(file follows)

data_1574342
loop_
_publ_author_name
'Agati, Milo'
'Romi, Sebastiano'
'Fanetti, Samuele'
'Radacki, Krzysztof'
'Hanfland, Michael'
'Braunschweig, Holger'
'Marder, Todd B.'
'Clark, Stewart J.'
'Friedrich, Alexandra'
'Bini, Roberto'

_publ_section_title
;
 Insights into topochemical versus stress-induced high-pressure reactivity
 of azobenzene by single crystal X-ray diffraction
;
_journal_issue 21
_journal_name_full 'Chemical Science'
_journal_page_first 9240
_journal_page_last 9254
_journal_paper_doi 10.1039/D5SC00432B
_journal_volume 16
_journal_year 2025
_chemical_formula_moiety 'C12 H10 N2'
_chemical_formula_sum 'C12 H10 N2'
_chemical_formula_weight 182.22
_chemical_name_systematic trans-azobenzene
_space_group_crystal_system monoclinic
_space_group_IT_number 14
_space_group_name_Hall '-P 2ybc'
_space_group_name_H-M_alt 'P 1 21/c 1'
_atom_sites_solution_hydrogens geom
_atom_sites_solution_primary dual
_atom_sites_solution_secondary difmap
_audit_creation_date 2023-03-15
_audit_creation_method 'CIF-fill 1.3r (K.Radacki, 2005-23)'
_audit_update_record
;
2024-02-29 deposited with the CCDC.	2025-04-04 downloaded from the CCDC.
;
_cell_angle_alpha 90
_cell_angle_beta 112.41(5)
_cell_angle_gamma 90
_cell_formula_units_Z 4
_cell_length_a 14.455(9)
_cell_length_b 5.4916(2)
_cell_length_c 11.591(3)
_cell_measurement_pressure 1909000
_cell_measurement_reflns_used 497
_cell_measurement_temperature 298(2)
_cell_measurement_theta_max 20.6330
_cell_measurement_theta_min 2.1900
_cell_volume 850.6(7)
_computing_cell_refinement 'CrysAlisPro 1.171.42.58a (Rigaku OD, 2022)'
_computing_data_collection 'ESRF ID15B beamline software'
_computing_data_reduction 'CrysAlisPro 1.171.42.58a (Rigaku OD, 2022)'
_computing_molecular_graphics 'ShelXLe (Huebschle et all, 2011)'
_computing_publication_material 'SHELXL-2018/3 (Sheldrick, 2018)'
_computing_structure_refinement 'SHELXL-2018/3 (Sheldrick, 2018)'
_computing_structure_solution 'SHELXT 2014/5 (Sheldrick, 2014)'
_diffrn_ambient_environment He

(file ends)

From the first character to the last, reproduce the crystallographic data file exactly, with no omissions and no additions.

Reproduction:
data_1574342
loop_
_publ_author_name
'Agati, Milo'
'Romi, Sebastiano'
'Fanetti, Samuele'
'Radacki, Krzysztof'
'Hanfland, Michael'
'Braunschweig, Holger'
'Marder, Todd B.'
'Clark, Stewart J.'
'Friedrich, Alexandra'
'Bini, Roberto'

_publ_section_title
;
 Insights into topochemical versus stress-induced high-pressure reactivity
 of azobenzene by single crystal X-ray diffraction
;
_journal_issue 21
_journal_name_full 'Chemical Science'
_journal_page_first 9240
_journal_page_last 9254
_journal_paper_doi 10.1039/D5SC00432B
_journal_volume 16
_journal_year 2025
_chemical_formula_moiety 'C12 H10 N2'
_chemical_formula_sum 'C12 H10 N2'
_chemical_formula_weight 182.22
_chemical_name_systematic trans-azobenzene
_space_group_crystal_system monoclinic
_space_group_IT_number 14
_space_group_name_Hall '-P 2ybc'
_space_group_name_H-M_alt 'P 1 21/c 1'
_atom_sites_solution_hydrogens geom
_atom_sites_solution_primary dual
_atom_sites_solution_secondary difmap
_audit_creation_date 2023-03-15
_audit_creation_method 'CIF-fill 1.3r (K.Radacki, 2005-23)'
_audit_update_record
;
2024-02-29 deposited with the CCDC.	2025-04-04 downloaded from the CCDC.
;
_cell_angle_alpha 90
_cell_angle_beta 112.41(5)
_cell_angle_gamma 90
_cell_formula_units_Z 4
_cell_length_a 14.455(9)
_cell_length_b 5.4916(2)
_cell_length_c 11.591(3)
_cell_measurement_pressure 1909000
_cell_measurement_reflns_used 497
_cell_measurement_temperature 298(2)
_cell_measurement_theta_max 20.6330
_cell_measurement_theta_min 2.1900
_cell_volume 850.6(7)
_computing_cell_refinement 'CrysAlisPro 1.171.42.58a (Rigaku OD, 2022)'
_computing_data_collection 'ESRF ID15B beamline software'
_computing_data_reduction 'CrysAlisPro 1.171.42.58a (Rigaku OD, 2022)'
_computing_molecular_graphics 'ShelXLe (Huebschle et all, 2011)'
_computing_publication_material 'SHELXL-2018/3 (Sheldrick, 2018)'
_computing_structure_refinement 'SHELXL-2018/3 (Sheldrick, 2018)'
_computing_structure_solution 'SHELXT 2014/5 (Sheldrick, 2014)'
_diffrn_ambient_environment He